In more than the background is Murray's support for Julian Assange, whose ongoing torture is very largely the fault of Keir Starmer. But just as Murray will be free in time to contest Nicola Sturgeon's Holyrood seat next time, so Assange is a Commonwealth citizen resident in the United Kingdom and not serving a prison sentence either there or in the Republic of Ireland. He should declare his candidacy at Holborn and St Pancras, and his campaign there should begin immediately.

Lock Stock

The promise not to raise income tax, National Insurance or VAT has appeared in five of the seven Labour manifestos of my adult lifetime, before which Labour had last won a General Election before I had been born, and it has appeared in all 11 Conservative manifestos of my entire lifetime. Invariably elected on that commitment, not a single Government has ever been able to honour it. It is time to start treating voters like grownups.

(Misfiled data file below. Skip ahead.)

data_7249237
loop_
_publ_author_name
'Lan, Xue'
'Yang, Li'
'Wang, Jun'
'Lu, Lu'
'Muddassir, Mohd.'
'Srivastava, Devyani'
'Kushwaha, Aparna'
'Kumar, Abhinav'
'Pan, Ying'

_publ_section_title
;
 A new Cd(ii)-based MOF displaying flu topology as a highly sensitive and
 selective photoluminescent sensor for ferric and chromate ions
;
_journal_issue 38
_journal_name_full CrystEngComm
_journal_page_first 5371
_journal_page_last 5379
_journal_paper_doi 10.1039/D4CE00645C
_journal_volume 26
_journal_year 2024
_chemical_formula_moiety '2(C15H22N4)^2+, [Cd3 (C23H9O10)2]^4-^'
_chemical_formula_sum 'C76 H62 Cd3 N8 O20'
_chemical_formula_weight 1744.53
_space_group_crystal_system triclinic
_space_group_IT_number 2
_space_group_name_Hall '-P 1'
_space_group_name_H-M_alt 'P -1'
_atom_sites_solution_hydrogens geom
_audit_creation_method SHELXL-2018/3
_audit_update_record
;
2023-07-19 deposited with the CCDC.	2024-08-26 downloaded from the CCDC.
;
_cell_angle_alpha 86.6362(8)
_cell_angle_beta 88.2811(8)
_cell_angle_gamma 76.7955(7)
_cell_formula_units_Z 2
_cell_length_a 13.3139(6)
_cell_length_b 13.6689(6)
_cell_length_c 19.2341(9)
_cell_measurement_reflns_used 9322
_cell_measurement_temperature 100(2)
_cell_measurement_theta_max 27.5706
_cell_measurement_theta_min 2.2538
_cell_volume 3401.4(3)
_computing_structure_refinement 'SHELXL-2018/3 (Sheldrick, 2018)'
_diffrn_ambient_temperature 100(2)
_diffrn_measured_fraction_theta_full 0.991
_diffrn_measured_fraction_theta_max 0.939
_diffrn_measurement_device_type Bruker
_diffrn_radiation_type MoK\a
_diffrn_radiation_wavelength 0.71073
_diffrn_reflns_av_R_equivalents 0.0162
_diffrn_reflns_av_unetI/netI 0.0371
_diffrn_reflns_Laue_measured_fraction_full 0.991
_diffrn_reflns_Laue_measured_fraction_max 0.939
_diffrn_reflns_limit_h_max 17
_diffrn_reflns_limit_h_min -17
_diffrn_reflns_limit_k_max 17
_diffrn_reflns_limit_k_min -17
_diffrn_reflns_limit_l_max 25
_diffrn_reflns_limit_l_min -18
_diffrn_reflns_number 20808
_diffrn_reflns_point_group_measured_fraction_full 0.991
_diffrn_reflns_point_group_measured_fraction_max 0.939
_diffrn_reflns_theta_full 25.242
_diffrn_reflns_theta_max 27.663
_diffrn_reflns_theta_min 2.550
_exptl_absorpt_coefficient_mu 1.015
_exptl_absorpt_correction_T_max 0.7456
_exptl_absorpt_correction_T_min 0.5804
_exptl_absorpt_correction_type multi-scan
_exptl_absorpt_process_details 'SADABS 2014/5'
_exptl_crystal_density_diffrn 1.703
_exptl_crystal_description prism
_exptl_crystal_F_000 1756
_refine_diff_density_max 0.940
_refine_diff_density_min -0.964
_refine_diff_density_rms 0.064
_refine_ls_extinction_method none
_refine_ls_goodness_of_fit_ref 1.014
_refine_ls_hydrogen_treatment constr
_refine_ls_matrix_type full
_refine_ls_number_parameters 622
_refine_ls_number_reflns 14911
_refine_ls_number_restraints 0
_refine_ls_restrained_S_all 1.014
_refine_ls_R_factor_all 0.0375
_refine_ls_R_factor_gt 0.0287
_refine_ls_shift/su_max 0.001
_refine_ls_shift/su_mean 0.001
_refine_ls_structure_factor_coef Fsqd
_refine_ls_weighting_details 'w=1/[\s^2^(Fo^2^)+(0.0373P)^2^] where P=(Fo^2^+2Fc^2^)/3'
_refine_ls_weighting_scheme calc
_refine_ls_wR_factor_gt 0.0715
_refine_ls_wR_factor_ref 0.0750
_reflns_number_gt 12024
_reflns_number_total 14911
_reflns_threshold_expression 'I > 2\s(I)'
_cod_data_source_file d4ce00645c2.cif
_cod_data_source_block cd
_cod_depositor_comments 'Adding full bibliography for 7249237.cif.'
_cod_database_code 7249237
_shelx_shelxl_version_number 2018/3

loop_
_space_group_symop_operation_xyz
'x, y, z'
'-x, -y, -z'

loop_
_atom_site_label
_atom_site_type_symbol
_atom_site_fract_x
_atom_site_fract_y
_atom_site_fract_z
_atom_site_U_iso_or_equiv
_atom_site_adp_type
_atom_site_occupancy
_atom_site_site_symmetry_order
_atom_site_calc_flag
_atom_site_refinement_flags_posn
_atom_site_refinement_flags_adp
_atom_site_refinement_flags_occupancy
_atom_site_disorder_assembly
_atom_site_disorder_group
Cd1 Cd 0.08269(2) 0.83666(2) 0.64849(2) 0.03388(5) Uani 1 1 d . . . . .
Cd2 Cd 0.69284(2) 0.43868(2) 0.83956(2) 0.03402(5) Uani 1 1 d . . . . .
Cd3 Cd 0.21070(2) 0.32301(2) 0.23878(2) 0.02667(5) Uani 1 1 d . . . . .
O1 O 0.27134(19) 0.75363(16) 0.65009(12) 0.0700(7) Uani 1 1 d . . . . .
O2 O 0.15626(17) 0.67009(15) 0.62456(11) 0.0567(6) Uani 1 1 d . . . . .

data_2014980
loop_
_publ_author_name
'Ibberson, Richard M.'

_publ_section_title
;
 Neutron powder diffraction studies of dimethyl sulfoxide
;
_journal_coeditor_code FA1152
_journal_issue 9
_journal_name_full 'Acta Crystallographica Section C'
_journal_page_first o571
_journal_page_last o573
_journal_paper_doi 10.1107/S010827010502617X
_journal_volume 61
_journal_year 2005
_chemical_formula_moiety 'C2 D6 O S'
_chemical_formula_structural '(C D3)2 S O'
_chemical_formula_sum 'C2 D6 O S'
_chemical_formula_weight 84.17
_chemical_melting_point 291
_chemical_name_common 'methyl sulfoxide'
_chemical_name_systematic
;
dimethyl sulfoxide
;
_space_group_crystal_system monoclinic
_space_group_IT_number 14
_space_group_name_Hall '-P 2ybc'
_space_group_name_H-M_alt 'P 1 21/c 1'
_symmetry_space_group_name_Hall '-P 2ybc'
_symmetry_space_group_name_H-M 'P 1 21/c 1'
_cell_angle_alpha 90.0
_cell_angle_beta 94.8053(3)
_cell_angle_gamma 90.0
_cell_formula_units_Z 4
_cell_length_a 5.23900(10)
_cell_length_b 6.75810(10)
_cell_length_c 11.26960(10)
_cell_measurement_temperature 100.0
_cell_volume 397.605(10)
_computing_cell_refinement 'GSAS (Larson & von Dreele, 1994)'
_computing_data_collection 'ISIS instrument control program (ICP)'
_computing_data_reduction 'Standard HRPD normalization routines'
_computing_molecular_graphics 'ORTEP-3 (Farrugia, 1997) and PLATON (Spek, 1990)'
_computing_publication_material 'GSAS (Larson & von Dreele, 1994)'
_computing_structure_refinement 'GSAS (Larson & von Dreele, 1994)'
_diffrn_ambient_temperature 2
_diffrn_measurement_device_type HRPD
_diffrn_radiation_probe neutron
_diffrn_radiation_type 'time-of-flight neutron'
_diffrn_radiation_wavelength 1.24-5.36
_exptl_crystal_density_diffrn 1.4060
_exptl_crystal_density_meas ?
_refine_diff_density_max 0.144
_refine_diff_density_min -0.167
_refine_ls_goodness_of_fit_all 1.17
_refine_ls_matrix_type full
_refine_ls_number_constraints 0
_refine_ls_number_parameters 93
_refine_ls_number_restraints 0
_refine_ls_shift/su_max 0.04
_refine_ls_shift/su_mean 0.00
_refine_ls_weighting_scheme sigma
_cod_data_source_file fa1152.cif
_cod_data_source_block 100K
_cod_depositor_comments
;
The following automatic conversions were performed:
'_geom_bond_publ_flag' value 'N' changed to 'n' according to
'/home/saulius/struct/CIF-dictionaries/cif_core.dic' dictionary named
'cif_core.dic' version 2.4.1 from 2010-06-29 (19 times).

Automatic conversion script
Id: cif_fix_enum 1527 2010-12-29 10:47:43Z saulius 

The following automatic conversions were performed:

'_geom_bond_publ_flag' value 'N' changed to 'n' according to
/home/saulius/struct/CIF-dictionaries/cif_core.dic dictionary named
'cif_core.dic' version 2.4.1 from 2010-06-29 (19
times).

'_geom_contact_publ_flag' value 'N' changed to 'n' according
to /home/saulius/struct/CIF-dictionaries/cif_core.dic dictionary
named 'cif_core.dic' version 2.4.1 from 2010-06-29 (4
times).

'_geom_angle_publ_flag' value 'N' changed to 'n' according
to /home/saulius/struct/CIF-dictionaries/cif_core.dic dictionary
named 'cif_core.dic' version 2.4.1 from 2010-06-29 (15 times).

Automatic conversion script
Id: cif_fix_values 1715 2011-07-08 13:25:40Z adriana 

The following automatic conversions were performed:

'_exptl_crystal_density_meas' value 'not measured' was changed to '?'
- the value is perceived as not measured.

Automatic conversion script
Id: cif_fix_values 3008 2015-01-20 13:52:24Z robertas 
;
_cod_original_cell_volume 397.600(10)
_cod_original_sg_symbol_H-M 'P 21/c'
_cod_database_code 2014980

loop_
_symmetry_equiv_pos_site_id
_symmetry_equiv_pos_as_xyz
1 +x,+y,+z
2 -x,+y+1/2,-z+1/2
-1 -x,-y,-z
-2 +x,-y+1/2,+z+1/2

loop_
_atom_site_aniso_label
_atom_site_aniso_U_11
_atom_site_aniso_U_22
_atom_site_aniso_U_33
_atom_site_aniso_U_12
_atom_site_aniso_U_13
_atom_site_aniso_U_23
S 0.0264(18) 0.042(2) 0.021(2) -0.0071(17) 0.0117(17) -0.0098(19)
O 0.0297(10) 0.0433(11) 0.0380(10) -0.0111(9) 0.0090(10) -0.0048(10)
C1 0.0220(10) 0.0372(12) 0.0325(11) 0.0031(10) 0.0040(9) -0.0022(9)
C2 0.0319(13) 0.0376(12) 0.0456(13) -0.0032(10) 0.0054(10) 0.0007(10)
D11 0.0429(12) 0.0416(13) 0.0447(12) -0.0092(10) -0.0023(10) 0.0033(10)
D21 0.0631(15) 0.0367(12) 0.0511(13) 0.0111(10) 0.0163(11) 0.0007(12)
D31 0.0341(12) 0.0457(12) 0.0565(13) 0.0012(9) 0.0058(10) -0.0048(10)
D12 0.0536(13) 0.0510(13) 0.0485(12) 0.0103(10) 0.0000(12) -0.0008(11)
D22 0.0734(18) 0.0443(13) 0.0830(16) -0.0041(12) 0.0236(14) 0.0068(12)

Not much could lose the Conservatives the next General Election, but scrapping the triple lock, even if only for one year, might just manage it. Their best hope would be an enormous backbench rebellion to see off the suicidal scheme. Why should Britain not have a proper pension, like any comparable country? And so much for the EU, that we never got one in all the years that we were in the thing.

In the next Parliament or the one after that, no matter who was in government is going to introduce the Universal Basic Income. It will be called something else, but they are going to do it, because they are going to have to. During the pandemic, the principle has already been conceded. Only Keir Starmer is still holding out, and no one will remember him by then.

We need to make sure that when the inevitable arrived, then it could not replace the state retirement pension, along with everything else, unless it were protected by the triple lock. At least.